Home > The Summer Bride (Chance Sisters #4)

The Summer Bride (Chance Sisters #4)
Author: Anne Gracie


 

Chapter One

 


It isn’t what we say or think that defines us, but what we do.

   —JANE AUSTEN, SENSE AND SENSIBILITY


London March 1817

   “I can make anyfing out of anyfing, but even I can’t make a silk purse out of a bloomin’ sow’s ear!” Daisy Chance declared. “I was born in the gutter, raised in an ’orehouse and I got a gimpy leg. I don’t look like a lady or speak like a lady and I ain’t never gunna be a lady, so what’s the point of—”

   Lady Beatrice cut her off. “Nonsense! You can do anything you set your mind to!”

   Daisy rolled her eyes. “Maybe, but I don’t want to be a lady! I want to be a dressmaker—and not just any dressmaker. I aim to become the most fashionable modiste in London—fashion to the top nobs.”

   The old lady shrugged. “No reason why you can’t be a modiste and a lady.”

   Daisy stared at the old lady incredulously. “You don’t have no idea, do you? What it’s gunna take—”

   “Any idea. It’s any idea.”

   Daisy rolled her eyes. “Work, that’s what it takes—hard work, never-endin’ work. I’m workin’ every hour God sends as it is, and even so I’m barely managin’. There ain’t no time for me to prance around pretendin’ to be a lady!”

   “You are a lady!”

   Daisy snorted, and Lady Beatrice went on, “Your entire nature declares it. Inside, you are a lady, Daisy—loyal, loving, honest, sensitive to others’ needs—all we have to do is teach you to be ladylike on the outside as well!”

   “Bugger that,” said the budding lady. “Apart from the fact I ain’t got time for all that, the thing is I don’t care about it. And there’s no point! All the lessons in the world ain’t goin’ to make me the kind of lady that Abby or Jane or Damaris is. They was born with lovely manners and a sweet way of speakin’—I was born in the gutter and brung up rough.”

   “Brought up not brung, and they were born not was. But that is immaterial—”

   “No it’s not. I’ve got a chance now—thanks to you and Abby and the girls—to make somef-something of meself.”

   “Yes, a lady.”

   “No, a modiste, wiv a shop of me own. I want to dress fine ladies, not ape them.”

   Lady Beatrice drew herself up stiffly. “With me conducting your lessons, there is no question of aping anyone—and please do not use such a vulgar expression!”

   “Yeah, well, I’m from the vulgar classes, me, and I call a spade a bloomin’ spade, but if that’s too blunt for you, I’ll say it different—I ain’t a lady and I don’t like fakery.”

   “Says the girl living in my house under a false name,” the old lady said with a sweetly sanctimonious air. “And presumably planning to open her business under that same false name.”

   Daisy gaped. “You can say that? You, who’s told more lies about us than anyone? Who invented her own false half sister—and made her a bastard, eh? Who claimed us as her nieces when we weren’t no such thing? Who made up the whole piece of nonsense about Venice? Who—” She broke off. The old lady was chuckling. She was proud of her lies.

   Daisy said with dignity, “You know dam—perfectly well I only went along with the Chance surname for Abby and Jane’s sake—they was in danger.”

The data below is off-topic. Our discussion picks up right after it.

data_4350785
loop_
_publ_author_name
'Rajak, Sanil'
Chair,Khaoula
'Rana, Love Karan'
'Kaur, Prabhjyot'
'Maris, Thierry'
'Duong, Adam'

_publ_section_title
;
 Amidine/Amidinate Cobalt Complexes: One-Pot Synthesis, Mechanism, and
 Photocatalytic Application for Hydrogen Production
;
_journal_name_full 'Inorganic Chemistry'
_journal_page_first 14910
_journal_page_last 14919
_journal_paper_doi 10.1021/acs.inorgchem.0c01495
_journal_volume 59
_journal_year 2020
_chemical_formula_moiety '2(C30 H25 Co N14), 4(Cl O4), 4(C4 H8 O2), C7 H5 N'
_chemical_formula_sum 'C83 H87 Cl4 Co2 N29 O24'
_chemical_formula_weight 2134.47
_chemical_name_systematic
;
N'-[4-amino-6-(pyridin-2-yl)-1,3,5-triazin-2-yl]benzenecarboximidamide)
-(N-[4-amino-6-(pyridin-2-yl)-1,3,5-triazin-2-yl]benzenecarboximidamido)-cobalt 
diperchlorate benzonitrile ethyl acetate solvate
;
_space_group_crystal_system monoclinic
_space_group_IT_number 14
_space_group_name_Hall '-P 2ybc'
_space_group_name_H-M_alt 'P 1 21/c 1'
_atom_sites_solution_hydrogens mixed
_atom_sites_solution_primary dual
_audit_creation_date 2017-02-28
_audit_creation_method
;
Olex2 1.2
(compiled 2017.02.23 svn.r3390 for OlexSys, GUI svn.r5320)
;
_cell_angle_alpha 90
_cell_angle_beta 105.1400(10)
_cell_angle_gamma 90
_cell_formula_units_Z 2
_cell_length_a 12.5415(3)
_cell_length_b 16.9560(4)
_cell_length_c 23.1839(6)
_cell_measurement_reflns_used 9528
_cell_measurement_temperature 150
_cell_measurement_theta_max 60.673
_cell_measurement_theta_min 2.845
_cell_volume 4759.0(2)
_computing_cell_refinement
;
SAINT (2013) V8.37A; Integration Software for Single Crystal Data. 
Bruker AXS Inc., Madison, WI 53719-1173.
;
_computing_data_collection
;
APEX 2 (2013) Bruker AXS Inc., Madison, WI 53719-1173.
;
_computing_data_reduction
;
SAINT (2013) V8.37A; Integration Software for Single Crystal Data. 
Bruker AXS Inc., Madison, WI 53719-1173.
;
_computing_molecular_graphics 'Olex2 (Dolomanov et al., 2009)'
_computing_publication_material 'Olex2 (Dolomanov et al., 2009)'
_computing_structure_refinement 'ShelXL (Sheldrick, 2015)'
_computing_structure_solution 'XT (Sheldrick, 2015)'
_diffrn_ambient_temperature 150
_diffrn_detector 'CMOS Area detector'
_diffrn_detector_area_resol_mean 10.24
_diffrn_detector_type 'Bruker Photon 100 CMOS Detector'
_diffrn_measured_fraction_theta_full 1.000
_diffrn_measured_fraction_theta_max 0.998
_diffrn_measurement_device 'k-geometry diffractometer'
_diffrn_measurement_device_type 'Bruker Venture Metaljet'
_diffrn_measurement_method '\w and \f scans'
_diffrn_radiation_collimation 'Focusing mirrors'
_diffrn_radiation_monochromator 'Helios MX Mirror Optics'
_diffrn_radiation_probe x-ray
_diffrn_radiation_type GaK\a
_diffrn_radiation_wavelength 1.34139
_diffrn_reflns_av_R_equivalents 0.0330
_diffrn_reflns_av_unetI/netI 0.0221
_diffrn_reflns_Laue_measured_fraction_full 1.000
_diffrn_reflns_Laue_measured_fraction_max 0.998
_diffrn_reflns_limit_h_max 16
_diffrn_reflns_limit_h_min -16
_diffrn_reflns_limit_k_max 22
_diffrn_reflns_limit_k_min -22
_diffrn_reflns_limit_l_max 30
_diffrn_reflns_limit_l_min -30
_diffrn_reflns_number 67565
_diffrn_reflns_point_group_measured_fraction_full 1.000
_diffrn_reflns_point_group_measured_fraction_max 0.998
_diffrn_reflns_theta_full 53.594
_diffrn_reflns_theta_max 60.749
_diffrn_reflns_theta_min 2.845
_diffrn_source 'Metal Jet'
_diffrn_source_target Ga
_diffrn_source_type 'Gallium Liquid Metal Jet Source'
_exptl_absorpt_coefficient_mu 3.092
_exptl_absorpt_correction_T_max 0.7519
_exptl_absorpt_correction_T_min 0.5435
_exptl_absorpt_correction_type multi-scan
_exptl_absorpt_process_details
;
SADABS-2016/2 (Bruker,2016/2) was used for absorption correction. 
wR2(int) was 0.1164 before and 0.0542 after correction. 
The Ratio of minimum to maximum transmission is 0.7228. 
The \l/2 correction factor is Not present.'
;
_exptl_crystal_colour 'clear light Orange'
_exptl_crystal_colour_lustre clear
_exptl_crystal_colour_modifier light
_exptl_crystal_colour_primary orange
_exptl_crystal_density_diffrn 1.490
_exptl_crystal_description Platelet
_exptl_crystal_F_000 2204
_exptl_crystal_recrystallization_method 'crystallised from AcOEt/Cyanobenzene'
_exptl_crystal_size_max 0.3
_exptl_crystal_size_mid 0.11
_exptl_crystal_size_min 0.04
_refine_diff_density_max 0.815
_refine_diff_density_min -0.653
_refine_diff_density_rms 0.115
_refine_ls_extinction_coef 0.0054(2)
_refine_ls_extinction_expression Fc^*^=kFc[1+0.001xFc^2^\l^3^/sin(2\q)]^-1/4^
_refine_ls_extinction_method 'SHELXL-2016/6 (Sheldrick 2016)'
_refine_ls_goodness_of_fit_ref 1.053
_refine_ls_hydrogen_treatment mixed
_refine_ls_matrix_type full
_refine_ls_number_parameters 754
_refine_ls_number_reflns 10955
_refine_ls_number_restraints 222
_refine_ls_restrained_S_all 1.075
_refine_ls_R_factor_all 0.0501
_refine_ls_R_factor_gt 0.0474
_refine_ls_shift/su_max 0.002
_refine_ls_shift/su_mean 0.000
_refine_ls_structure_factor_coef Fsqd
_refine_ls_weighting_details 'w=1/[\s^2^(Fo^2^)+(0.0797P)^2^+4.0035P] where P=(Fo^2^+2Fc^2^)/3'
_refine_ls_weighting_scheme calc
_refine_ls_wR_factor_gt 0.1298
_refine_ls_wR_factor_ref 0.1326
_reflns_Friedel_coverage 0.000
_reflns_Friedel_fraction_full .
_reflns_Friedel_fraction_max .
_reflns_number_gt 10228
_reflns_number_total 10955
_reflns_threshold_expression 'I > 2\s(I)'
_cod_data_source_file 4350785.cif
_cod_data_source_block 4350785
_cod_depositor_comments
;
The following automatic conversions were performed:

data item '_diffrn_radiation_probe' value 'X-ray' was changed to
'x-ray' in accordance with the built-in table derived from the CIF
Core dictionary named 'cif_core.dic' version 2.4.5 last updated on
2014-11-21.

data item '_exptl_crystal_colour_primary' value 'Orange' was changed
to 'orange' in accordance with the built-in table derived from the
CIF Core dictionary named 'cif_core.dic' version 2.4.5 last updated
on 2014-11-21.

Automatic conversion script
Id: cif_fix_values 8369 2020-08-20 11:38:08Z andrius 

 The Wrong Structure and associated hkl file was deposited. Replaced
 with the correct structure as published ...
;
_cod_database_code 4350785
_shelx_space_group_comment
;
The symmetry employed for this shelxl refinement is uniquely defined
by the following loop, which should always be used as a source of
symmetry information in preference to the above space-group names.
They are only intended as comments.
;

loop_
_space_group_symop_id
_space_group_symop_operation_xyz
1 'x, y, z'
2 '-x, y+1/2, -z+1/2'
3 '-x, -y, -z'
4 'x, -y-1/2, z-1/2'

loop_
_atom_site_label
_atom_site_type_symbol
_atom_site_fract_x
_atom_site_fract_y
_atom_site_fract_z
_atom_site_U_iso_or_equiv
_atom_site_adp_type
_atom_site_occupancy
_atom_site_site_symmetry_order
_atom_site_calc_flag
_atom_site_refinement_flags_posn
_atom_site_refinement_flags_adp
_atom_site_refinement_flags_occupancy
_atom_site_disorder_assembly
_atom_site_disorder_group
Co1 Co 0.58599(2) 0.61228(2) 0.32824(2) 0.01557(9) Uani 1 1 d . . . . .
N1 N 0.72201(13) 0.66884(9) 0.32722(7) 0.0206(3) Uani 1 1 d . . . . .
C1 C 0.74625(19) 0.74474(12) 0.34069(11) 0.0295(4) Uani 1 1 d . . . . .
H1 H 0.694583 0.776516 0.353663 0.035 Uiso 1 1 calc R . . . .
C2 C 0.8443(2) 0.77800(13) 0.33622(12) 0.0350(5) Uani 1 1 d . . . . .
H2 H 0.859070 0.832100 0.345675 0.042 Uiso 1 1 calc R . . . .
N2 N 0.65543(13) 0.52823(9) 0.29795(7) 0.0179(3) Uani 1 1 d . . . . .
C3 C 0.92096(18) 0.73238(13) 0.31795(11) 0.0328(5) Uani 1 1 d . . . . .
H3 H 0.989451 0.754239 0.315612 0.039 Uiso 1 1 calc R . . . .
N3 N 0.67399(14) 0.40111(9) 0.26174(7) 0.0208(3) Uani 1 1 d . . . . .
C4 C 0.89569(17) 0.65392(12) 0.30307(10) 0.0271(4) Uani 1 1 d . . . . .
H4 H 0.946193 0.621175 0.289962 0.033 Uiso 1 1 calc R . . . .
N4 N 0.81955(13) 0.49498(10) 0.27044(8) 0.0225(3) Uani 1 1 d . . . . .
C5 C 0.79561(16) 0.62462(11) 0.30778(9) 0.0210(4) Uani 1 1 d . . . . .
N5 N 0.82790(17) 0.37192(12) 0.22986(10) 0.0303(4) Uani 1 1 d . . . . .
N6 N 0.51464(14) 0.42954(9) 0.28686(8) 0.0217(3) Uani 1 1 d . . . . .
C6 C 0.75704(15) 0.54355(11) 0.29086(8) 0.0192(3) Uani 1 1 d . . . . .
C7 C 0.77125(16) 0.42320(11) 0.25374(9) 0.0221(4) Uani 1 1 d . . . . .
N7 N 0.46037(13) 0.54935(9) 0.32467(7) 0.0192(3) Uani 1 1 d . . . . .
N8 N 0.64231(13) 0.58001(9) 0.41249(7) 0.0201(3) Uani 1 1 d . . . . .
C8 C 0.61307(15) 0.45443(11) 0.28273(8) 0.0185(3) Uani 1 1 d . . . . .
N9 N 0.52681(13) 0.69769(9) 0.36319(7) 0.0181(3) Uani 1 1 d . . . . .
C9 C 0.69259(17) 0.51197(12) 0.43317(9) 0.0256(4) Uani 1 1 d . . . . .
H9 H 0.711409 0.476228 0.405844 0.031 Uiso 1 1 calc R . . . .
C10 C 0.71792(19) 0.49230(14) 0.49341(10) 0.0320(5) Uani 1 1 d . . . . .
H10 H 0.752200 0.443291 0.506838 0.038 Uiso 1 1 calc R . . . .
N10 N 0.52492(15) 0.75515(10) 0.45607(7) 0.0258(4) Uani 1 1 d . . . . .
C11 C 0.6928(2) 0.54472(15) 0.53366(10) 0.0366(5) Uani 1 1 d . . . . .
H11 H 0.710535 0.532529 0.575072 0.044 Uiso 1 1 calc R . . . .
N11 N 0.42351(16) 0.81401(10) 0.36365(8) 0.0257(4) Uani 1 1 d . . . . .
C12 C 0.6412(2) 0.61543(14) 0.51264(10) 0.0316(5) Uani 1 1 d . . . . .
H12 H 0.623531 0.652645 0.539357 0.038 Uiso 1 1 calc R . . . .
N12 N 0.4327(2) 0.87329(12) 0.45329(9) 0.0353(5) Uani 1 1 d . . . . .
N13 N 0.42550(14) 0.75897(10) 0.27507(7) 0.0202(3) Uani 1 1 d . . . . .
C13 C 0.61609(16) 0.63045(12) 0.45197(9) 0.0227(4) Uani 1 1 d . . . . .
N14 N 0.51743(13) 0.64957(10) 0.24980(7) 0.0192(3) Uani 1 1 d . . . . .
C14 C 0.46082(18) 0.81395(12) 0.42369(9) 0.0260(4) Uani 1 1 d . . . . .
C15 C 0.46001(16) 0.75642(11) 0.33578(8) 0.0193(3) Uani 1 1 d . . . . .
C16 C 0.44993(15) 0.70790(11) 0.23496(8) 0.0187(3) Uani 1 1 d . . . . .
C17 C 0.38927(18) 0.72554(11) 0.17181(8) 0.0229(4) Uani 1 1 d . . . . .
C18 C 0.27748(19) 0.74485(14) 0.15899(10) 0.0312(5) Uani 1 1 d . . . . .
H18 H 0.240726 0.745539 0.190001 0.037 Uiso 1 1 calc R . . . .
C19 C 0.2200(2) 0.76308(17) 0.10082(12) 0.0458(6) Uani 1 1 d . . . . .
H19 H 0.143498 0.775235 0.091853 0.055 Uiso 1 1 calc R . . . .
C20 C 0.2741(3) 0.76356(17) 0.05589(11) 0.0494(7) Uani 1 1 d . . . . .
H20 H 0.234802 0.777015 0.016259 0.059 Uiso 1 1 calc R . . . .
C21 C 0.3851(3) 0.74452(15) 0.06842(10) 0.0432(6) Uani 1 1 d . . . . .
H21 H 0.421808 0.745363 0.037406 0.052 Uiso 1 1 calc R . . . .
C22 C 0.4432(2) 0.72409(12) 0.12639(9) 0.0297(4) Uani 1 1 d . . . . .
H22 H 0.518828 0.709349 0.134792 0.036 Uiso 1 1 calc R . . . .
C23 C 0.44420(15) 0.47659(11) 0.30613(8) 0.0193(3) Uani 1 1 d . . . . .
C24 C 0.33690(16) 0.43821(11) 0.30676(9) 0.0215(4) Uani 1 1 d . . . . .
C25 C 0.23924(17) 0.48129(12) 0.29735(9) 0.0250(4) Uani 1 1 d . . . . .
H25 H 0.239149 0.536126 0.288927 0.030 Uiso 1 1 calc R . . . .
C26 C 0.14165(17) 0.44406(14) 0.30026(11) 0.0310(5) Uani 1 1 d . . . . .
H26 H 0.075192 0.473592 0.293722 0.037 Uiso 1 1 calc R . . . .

Lady Beatrice shrugged. “They were. Nevertheless, you still call yourself Daisy Chance instead of—what was your surname, anyway?”

   “Smith. But that was just a surname somebody picked out of a hat. I’m a foundling, never known me mum or dad, so me real name is anyone’s guess.”

   “You’re getting off the point,” Lady Beatrice said. “All the other gels will be gathering upstairs tomorrow afternoon and I want you there as well.”

   “I thought they wa—were finished with all that, now the Season has started.”

   The old lady waved her hand dismissively. “They require further polish. The gentle art of social intercourse—conversation, dancing and deportment—does not come naturally to all ladies, and Jane has a tendency to romp, rather than dance. So, you will come.” It was an order, but there was the faintest note of uncertainty in her voice.

   Daisy pounced on it. “No, I got too much work to do now to waste any more time on social flimflam.” Daisy had found the lessons about conversation and deportment interesting enough, and she figured the curtsying might come in useful for her business, but that was enough. Besides, Lady Bea kept going on about her learning to dance, and that she downright refused to do.

   “An hour or two won’t hurt.”

   “I can set a sleeve or finish a hem in an hour.”

   “Pfft!” The old lady dismissed the sleeve and the hem. “I want you there and you shall attend.”

   “Bad luck. I ain’t comin’.”

   “I won’t argue with you, Daisy. You will learn what I say you must! No niece of mine will leave this house knowing less than she ought.”

   Daisy glared at her. “But I ain’t your niece and we both know it.” The old lady was asking the impossible and she knew it, so why . . . .

   The old lady glared back, stamping the floor with her cane. “Gels who live under my roof do as I tell them!”

   “Or what?” Daisy demanded. There was a short, tense silence, and she added half incredulously, “Are you threatenin’ me? Tellin’ me to do as you say or get out o’ your house?”

   The silence stretched. Daisy felt her stomach clench. Oh, gawd, her bloody temper . . . The old lady had every right to toss her back onto the streets . . .

   Lady Beatrice subsided in her chair with a sigh. “Oh, don’t be ridiculous, child. Of course I’m not. I might want to strangle you—and I’d be perfectly justified, stubborn wench that you are!—but you must know that I love you like a daughter—a stubborn, infuriating daughter who doesn’t know what’s good for her, mind—but then that’s quite common in daughters, I’m told by women who have ’em. And nieces are clearly just as troublesome. Some of them,” she added with a beady look.

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